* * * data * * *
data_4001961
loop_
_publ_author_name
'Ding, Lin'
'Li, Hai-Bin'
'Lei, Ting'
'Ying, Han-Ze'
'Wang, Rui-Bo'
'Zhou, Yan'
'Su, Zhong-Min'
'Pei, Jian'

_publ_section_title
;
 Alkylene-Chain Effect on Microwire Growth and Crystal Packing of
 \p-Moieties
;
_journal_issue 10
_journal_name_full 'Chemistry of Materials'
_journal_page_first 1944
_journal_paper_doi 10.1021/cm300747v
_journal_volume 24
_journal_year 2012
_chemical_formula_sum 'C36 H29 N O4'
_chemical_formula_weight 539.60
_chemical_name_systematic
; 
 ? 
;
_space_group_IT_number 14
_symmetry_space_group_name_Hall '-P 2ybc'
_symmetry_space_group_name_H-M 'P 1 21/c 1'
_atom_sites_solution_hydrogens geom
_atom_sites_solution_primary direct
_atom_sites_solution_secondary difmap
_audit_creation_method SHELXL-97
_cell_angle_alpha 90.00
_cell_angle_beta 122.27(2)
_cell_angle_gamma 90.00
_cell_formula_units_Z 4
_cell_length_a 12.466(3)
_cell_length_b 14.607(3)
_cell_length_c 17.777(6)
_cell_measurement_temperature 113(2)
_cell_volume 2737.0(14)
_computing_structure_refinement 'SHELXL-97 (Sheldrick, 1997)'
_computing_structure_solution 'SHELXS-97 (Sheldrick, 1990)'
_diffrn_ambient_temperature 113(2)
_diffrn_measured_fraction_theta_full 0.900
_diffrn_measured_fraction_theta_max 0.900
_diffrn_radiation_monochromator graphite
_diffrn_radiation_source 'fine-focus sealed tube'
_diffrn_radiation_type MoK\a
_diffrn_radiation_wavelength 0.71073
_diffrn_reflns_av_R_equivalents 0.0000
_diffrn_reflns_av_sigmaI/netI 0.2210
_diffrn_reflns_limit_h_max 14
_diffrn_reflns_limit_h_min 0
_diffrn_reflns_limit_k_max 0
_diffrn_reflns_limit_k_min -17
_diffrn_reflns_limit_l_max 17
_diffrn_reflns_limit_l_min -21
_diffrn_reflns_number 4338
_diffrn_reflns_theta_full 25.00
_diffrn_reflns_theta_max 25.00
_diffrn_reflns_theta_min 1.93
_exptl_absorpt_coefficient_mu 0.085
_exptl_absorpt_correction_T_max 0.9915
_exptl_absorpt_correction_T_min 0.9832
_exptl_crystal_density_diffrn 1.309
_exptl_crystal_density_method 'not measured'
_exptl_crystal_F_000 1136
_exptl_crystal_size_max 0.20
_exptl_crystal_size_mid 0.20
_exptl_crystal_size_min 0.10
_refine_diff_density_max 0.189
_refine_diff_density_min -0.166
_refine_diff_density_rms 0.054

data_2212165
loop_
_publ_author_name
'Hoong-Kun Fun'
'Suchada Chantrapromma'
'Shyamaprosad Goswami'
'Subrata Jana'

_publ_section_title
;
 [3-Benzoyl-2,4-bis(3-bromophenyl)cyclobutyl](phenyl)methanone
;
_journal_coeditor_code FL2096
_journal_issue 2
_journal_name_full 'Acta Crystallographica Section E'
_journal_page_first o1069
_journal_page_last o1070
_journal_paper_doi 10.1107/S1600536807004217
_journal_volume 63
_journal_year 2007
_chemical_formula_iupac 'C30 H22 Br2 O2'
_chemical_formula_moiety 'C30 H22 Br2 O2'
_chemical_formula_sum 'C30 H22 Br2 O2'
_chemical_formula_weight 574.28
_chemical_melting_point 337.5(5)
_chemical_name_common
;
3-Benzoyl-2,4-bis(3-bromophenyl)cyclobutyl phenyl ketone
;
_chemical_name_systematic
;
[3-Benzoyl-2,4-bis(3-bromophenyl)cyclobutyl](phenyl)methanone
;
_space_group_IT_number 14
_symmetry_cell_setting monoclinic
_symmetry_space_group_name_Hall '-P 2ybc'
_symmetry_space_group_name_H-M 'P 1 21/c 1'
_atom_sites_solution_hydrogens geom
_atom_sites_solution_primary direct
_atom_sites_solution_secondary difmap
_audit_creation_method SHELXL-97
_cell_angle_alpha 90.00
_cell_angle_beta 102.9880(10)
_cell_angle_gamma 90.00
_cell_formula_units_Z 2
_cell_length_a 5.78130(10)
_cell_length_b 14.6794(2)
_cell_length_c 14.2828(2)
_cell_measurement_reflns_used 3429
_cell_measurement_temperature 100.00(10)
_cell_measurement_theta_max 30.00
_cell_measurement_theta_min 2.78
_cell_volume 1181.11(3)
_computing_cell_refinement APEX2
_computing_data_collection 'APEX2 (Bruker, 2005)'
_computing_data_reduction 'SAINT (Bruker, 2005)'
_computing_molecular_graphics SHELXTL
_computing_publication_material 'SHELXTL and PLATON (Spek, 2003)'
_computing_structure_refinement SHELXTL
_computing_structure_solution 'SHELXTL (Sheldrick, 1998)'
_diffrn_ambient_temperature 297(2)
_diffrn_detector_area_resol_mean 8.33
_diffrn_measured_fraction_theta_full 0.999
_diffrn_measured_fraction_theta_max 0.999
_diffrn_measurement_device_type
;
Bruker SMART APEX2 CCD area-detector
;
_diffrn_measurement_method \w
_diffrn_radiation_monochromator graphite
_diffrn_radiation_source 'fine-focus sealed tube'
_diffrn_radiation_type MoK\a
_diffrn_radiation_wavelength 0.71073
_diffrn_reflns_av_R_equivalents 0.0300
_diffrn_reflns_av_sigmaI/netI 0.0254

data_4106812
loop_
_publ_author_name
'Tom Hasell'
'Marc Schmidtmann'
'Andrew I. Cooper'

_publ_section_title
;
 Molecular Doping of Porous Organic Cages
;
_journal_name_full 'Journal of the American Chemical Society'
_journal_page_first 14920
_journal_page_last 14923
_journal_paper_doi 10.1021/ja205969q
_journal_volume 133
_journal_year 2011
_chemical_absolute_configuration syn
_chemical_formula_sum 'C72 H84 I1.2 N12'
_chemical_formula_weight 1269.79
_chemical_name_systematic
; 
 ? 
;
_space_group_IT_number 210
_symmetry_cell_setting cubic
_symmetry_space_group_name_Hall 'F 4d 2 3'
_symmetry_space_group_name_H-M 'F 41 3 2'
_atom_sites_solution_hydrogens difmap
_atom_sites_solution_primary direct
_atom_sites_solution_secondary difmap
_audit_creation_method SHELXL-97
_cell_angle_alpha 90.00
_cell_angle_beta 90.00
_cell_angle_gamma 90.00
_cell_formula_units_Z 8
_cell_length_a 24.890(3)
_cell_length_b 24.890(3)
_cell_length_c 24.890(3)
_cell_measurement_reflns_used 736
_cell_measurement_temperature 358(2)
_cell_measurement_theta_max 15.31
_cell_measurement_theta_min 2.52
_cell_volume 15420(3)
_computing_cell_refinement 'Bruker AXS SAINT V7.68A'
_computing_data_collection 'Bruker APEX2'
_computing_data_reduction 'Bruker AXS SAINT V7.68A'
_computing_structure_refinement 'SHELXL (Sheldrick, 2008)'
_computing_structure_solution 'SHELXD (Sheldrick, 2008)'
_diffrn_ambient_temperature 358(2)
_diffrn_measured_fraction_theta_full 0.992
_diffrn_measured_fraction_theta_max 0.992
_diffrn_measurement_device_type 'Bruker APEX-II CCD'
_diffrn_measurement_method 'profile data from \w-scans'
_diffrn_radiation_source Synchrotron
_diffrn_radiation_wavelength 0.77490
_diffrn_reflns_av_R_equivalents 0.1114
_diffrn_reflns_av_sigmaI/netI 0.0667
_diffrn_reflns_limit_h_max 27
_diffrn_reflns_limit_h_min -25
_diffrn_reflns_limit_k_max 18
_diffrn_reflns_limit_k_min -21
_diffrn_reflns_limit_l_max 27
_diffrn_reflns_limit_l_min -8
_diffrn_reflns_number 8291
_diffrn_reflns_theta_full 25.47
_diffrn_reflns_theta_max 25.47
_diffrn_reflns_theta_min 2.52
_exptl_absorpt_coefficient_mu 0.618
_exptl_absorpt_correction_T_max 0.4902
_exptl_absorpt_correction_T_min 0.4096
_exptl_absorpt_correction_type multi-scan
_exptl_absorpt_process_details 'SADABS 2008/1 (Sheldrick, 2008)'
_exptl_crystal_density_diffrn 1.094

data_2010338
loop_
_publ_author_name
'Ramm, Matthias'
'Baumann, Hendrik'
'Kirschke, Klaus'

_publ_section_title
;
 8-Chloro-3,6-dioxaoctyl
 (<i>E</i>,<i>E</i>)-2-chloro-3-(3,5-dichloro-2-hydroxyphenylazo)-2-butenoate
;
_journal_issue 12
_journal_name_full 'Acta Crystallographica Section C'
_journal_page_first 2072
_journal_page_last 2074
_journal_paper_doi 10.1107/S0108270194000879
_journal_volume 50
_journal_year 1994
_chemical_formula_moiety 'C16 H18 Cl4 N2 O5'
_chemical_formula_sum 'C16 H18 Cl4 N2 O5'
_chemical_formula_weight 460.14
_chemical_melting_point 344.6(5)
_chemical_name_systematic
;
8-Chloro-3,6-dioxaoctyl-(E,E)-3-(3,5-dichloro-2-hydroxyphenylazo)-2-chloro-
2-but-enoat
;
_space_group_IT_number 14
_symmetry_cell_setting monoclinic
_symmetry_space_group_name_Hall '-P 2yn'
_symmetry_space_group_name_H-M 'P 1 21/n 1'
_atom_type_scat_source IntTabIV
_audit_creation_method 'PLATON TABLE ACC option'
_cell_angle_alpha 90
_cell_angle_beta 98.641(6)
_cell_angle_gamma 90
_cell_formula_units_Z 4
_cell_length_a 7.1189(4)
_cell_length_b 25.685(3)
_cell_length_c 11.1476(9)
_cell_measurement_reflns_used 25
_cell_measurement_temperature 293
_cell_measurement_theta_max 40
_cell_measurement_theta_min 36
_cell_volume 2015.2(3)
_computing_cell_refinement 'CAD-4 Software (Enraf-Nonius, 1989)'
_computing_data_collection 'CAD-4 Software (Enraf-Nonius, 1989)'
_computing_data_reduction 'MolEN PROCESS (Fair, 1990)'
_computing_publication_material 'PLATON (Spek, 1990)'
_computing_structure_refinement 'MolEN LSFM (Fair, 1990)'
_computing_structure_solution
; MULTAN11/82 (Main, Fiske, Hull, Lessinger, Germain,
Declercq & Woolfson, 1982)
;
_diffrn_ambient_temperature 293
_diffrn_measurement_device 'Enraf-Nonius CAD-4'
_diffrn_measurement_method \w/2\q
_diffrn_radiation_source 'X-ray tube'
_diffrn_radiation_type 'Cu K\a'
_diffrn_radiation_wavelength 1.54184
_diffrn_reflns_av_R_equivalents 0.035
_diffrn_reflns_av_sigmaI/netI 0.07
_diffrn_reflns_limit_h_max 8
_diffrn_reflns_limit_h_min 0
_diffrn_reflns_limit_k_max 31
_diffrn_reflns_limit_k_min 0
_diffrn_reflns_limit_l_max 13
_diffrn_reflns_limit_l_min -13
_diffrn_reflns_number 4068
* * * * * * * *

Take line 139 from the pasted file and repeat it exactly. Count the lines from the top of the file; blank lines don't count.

_diffrn_measured_fraction_theta_full 0.999